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Parsing Networks in the TNPM format for consumption in AequilibraE
import aequilibrae
import os
import sys
import numpy as np
import pandas as pd
import openmatrix as omx
from aequilibrae.matrix import AequilibraeMatrix
data_folder = 'path/to/the/anaheim/folder'
matfile = os.path.join(data_folder, 'Anaheim_trips.tntp')
# Creating the matrix
f = open(matfile, 'r')
all_rows = f.read()
blocks = all_rows.split('Origin')[1:]
matrix = {}
for k in range(len(blocks)):
orig = blocks[k].split('\n')
dests = orig[1:]
orig=int(orig[0])
d = [eval('{'+a.replace(';',',').replace(' ','') +'}') for a in dests]
destinations = {}
for i in d:
destinations = {**destinations, **i}
matrix[orig] = destinations
zones = max(matrix.keys())
mat = np.zeros((zones, zones))
for i in range(zones):
for j in range(zones):
mat[i, j] = matrix[i+1].get(j+1,0)
# Saving the matrix to an OMX container
omxfile = matfile.replace('tntp', 'omx')
index = np.arange(zones) + 1
myfile = omx.open_file(omxfile,'w')
myfile['matrix'] = mat
myfile.create_mapping('taz', index)
myfile.close()
# Or if you prefer an AequilibraE matrix
aemfile = matfile.replace('tntp', 'aem')
aem = AequilibraeMatrix()
kwargs = {'file_name': aemfile,
'zones': zones,
'matrix_names': ['matrix']}
aem.create_empty(**kwargs)
aem.matrix['matrix'][:,:] = mat[:,:]
aem.index[:] = index[:]
# Now let's parse the network
net = os.path.join(data_folder, 'Anaheim_net.tntp')
net = pd.read_csv(net, skiprows=7, sep='\t')
# If you want to create an AequilibraE matrix for computation, then it follows
from aequilibrae.paths import Graph
g = Graph()
g.cost = net['Free Flow Time (min)'].values
g.capacity = net['Capacity (veh/h)'].values
g.free_flow_time = net['Free Flow Time (min)'].values
network = net[['Tail', 'Head', 'Free Flow Time (min)', 'Capacity (veh/h)' ]]
network.columns = ['a_node', 'b_node', 'time', 'capacity']
network = network.assign(direction=1)
g.network = network.to_records(index=False)
g.network_ok = True
g.status = 'OK'
g.prepare_graph(index)
@alexdawn

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alexdawn commented Mar 19, 2020

A few good practice tips, avoid reusing variable names orig as shown in orig=int(orig[0])

Also always avoid using eval especially here where it is reading a file https://nedbatchelder.com/blog/201206/eval_really_is_dangerous.html

Having used an amended version of the script, how can I then save this data to a project?

@pedrocamargo

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pedrocamargo commented Mar 19, 2020

@alex, the TNPM data is a trusted source, so I am not really concerned with this type of vulnerability. On your question... It does not make sense to convert the graph into a project, as geographical information is missing. The only two TNPM instances that I found to have the necessary info for that were Sioux Falls and Chicago Regional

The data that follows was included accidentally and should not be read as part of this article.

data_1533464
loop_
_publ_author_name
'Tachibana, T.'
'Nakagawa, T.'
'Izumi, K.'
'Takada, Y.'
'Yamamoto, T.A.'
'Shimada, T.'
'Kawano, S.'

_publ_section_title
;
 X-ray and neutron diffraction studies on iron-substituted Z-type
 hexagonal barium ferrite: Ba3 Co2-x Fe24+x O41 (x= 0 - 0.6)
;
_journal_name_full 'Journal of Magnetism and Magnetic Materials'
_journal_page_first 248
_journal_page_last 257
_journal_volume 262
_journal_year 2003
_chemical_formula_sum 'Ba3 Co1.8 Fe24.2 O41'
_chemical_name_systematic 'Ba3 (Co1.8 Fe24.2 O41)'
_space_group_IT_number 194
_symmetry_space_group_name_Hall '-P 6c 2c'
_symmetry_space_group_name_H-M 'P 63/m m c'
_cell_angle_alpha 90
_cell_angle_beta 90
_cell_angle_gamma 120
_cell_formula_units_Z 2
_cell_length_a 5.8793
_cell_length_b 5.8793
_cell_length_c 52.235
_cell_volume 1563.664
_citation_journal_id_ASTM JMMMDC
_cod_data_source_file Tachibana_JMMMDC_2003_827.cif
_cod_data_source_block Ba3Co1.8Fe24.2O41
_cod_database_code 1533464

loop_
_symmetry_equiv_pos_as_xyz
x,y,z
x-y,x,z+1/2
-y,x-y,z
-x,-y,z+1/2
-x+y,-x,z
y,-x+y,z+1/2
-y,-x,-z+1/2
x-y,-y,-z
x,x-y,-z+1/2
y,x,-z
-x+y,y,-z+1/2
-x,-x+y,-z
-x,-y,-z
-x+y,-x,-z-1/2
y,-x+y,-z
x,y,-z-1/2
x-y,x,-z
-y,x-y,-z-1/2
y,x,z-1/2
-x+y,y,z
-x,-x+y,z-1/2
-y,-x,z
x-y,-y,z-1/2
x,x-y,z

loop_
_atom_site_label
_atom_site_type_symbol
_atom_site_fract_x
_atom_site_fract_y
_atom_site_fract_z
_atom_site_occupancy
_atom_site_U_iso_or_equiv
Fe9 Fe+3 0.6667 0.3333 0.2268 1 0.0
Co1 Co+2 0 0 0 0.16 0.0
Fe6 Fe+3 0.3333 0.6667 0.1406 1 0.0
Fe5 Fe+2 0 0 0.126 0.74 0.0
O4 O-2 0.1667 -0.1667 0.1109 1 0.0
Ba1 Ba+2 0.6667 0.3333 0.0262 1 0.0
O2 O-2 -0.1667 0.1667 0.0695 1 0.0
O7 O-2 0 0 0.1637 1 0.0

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alexdawn commented Mar 30, 2020

Ah thanks I was misunderstanding the usage of the project, I was thinking it as an overall container for a model rather than specifically for storing GIS of your network.

I'm trying to get the example code in the docs to work without starting with any pre-generated files as is currently the case for the Sioux Falls and Chicago Examples which have a bunch of files in all the folders.

Running the graph created from this data through the example in the documents, I was getting
res.path returning an array of zeros. I had to add a line

network["link_id"] = network.index.values.astype(int)

for res.path to return anything useful, browsing the code for the Graph class it looked like link_id and id are required fields so I'm not sure how the code was allowing a graph to be generated without them? Secondly I'm not sure what the purpose of id given the graph seems to be structured as an array of links?

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pedrocamargo commented Mar 30, 2020

Hi Alex,
The project IS to hold the overall project, but the network is a required component of it. The graph, which is what this gist helps producing is just an artifact used for computational purposes.

The link_id corresponds to a link that can be bi-directional, while the id in the graph is necessarily directional. The fid in the SQLite file exists due to requirements on the SpatiaLite side.

Long-story-short, it may help you to think of AequilibraE like you would of any commercial modeling package (e.g. TransCAD, Emme, Visum), The purposes and use cases are about the same. I can give you a better rundown if you tell me exactly what your objectives and use cases for the package are.

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alexdawn commented Mar 31, 2020

I've used and have had training in EMME and VISUM but a little rusty when it comes to them.
I'm looking to see if the aequilibrae back-end is a suitable library for pipe-lining a process for quickly generating and running a simple 4-stage sketch model and making it reproducible for more than one location. From reading the docs it looks like it should be able to help with that and I'm just trying to follow the examples to better understand the exact capabilities.

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pedrocamargo commented Mar 31, 2020

This is what AequilibraE has been designed to do, but it still has a long way to go if compared to the commercial platforms you mentioned.

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